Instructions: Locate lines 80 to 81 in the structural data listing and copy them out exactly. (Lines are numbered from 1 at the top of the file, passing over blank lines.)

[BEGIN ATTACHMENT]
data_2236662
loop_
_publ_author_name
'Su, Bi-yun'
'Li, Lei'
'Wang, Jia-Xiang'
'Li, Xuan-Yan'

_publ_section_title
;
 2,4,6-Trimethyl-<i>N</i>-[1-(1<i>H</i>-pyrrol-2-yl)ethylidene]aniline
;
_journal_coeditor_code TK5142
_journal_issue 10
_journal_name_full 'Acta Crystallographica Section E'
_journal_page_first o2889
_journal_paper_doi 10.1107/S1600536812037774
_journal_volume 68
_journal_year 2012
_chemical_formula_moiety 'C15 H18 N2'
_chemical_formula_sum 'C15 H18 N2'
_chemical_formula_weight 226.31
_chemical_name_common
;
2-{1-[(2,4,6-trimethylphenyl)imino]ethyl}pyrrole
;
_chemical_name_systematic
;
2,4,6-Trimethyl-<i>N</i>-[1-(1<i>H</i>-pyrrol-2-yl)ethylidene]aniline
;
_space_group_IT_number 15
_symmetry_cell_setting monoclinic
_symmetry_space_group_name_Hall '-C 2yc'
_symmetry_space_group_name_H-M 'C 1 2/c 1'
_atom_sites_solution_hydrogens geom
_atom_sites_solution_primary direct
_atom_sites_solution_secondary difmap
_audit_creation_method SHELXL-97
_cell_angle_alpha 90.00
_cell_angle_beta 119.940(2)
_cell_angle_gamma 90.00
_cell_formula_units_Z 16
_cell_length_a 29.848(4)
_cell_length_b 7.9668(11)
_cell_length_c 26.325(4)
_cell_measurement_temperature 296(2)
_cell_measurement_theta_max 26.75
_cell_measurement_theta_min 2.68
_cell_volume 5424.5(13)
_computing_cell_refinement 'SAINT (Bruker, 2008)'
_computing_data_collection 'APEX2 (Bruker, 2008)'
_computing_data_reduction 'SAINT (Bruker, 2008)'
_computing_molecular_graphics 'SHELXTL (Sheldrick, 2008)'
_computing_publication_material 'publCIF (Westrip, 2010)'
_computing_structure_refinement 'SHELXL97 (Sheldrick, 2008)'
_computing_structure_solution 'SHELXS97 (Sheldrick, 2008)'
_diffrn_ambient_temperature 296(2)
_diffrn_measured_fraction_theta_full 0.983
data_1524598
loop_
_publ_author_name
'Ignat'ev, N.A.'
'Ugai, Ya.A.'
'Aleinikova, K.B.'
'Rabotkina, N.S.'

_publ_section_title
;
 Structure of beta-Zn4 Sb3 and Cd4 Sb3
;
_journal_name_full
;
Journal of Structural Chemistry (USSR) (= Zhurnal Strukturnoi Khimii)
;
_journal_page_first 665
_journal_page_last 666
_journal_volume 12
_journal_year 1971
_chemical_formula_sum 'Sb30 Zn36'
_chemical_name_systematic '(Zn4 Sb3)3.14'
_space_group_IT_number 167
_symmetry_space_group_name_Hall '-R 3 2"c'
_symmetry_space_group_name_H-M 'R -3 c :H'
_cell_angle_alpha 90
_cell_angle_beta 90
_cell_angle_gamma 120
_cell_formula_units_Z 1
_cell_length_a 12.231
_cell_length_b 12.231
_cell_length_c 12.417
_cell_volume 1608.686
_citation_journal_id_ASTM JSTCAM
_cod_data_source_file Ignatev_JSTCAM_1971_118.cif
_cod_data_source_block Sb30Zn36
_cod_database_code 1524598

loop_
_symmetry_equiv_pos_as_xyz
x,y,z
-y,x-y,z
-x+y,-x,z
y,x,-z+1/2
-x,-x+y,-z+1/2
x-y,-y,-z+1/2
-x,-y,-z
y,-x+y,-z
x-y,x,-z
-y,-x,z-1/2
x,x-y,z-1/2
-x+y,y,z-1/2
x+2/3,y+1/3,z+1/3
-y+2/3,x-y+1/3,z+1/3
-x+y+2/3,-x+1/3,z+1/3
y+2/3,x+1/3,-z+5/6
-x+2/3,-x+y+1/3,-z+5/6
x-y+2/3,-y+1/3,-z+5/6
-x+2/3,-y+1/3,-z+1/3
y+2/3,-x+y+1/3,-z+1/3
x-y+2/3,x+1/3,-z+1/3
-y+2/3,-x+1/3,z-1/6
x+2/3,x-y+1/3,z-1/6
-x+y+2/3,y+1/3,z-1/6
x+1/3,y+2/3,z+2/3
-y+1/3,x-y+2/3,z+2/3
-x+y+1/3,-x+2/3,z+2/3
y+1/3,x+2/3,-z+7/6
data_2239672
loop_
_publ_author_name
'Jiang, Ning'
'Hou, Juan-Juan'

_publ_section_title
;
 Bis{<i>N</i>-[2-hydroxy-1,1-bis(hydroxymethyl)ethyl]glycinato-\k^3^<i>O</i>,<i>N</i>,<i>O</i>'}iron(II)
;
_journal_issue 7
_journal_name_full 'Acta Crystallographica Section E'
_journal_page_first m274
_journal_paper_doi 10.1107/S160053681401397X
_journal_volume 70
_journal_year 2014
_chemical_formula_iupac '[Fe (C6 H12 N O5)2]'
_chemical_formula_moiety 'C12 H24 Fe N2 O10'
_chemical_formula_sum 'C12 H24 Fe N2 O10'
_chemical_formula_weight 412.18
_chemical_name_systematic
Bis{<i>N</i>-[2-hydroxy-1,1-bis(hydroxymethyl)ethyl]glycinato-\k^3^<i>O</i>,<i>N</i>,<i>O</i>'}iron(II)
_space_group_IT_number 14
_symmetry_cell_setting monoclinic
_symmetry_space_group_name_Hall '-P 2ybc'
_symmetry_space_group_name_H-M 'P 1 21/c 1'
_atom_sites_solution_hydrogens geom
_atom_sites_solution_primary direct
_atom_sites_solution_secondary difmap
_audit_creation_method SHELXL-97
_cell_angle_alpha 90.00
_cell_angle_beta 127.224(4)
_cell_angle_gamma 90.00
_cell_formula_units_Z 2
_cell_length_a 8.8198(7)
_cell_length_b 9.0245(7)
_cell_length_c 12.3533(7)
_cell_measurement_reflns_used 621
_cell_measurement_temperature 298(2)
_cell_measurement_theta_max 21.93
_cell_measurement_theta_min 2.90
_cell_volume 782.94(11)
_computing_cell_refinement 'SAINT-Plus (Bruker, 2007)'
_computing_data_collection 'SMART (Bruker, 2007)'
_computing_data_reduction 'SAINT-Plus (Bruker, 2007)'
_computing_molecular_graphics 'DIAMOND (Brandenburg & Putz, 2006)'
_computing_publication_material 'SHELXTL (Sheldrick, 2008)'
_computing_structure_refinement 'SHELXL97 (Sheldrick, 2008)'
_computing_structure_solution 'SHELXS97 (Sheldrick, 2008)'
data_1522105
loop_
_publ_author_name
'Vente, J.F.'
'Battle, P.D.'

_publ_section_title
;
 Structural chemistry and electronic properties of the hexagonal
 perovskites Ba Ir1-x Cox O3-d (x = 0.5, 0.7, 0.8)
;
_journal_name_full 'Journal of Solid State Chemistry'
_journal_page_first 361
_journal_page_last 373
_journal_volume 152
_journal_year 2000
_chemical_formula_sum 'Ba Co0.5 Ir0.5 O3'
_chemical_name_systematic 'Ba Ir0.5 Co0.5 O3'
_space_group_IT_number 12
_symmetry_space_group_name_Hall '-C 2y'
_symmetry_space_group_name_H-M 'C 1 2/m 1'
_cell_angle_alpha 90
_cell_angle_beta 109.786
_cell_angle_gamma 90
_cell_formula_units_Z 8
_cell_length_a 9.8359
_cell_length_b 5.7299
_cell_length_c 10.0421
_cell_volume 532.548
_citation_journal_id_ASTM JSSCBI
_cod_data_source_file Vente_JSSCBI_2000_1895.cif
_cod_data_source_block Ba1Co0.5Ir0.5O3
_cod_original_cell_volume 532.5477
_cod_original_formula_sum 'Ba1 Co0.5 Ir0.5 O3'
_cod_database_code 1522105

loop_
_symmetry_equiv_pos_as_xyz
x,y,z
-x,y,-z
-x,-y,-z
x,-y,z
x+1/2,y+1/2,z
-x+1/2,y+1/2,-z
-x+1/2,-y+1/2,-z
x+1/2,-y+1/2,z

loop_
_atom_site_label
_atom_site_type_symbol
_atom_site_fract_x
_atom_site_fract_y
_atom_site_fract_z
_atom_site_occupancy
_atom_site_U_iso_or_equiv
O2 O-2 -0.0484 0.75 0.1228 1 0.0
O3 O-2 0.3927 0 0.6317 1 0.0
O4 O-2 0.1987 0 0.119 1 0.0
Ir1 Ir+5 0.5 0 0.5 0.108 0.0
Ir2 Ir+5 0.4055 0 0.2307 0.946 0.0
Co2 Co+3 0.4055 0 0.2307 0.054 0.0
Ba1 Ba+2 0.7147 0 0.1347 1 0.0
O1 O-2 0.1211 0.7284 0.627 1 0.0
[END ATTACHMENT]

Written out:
_symmetry_space_group_name_Hall '-R 3 2"c'
_symmetry_space_group_name_H-M 'R -3 c :H'